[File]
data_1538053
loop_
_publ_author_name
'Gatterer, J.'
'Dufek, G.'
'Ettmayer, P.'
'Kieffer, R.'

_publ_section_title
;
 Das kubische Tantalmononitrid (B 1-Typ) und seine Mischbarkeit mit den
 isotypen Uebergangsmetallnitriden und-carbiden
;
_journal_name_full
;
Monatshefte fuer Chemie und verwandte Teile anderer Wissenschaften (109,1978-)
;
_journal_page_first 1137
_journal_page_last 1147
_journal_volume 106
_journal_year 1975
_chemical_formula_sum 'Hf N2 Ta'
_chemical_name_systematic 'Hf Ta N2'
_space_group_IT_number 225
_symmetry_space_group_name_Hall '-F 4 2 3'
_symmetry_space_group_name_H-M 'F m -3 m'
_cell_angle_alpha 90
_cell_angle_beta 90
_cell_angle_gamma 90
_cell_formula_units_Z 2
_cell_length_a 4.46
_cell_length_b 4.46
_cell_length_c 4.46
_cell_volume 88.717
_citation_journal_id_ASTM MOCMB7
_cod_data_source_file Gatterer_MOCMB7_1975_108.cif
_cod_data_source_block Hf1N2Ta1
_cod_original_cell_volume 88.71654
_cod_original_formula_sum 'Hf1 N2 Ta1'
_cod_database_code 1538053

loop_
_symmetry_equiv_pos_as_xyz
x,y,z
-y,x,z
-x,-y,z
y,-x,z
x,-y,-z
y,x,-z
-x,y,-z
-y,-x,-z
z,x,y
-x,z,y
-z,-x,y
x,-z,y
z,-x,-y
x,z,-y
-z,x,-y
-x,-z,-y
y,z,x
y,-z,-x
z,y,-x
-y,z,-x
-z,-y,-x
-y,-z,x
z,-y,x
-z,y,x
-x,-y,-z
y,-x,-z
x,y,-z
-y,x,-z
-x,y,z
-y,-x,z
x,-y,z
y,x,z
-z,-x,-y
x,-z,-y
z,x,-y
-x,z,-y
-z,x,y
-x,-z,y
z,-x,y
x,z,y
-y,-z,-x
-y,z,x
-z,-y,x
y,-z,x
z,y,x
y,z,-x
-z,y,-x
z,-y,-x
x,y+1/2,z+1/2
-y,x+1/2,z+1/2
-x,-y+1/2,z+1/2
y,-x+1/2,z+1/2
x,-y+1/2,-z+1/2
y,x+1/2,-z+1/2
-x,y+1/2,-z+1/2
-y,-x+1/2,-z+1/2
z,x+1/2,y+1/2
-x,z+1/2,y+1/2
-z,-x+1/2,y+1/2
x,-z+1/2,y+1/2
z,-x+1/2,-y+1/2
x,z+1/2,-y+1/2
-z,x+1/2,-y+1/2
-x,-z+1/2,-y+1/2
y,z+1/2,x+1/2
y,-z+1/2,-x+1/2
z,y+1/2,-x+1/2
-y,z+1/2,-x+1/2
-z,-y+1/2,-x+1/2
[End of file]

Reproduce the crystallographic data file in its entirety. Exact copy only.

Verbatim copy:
data_1538053
loop_
_publ_author_name
'Gatterer, J.'
'Dufek, G.'
'Ettmayer, P.'
'Kieffer, R.'

_publ_section_title
;
 Das kubische Tantalmononitrid (B 1-Typ) und seine Mischbarkeit mit den
 isotypen Uebergangsmetallnitriden und-carbiden
;
_journal_name_full
;
Monatshefte fuer Chemie und verwandte Teile anderer Wissenschaften (109,1978-)
;
_journal_page_first 1137
_journal_page_last 1147
_journal_volume 106
_journal_year 1975
_chemical_formula_sum 'Hf N2 Ta'
_chemical_name_systematic 'Hf Ta N2'
_space_group_IT_number 225
_symmetry_space_group_name_Hall '-F 4 2 3'
_symmetry_space_group_name_H-M 'F m -3 m'
_cell_angle_alpha 90
_cell_angle_beta 90
_cell_angle_gamma 90
_cell_formula_units_Z 2
_cell_length_a 4.46
_cell_length_b 4.46
_cell_length_c 4.46
_cell_volume 88.717
_citation_journal_id_ASTM MOCMB7
_cod_data_source_file Gatterer_MOCMB7_1975_108.cif
_cod_data_source_block Hf1N2Ta1
_cod_original_cell_volume 88.71654
_cod_original_formula_sum 'Hf1 N2 Ta1'
_cod_database_code 1538053

loop_
_symmetry_equiv_pos_as_xyz
x,y,z
-y,x,z
-x,-y,z
y,-x,z
x,-y,-z
y,x,-z
-x,y,-z
-y,-x,-z
z,x,y
-x,z,y
-z,-x,y
x,-z,y
z,-x,-y
x,z,-y
-z,x,-y
-x,-z,-y
y,z,x
y,-z,-x
z,y,-x
-y,z,-x
-z,-y,-x
-y,-z,x
z,-y,x
-z,y,x
-x,-y,-z
y,-x,-z
x,y,-z
-y,x,-z
-x,y,z
-y,-x,z
x,-y,z
y,x,z
-z,-x,-y
x,-z,-y
z,x,-y
-x,z,-y
-z,x,y
-x,-z,y
z,-x,y
x,z,y
-y,-z,-x
-y,z,x
-z,-y,x
y,-z,x
z,y,x
y,z,-x
-z,y,-x
z,-y,-x
x,y+1/2,z+1/2
-y,x+1/2,z+1/2
-x,-y+1/2,z+1/2
y,-x+1/2,z+1/2
x,-y+1/2,-z+1/2
y,x+1/2,-z+1/2
-x,y+1/2,-z+1/2
-y,-x+1/2,-z+1/2
z,x+1/2,y+1/2
-x,z+1/2,y+1/2
-z,-x+1/2,y+1/2
x,-z+1/2,y+1/2
z,-x+1/2,-y+1/2
x,z+1/2,-y+1/2
-z,x+1/2,-y+1/2
-x,-z+1/2,-y+1/2
y,z+1/2,x+1/2
y,-z+1/2,-x+1/2
z,y+1/2,-x+1/2
-y,z+1/2,-x+1/2
-z,-y+1/2,-x+1/2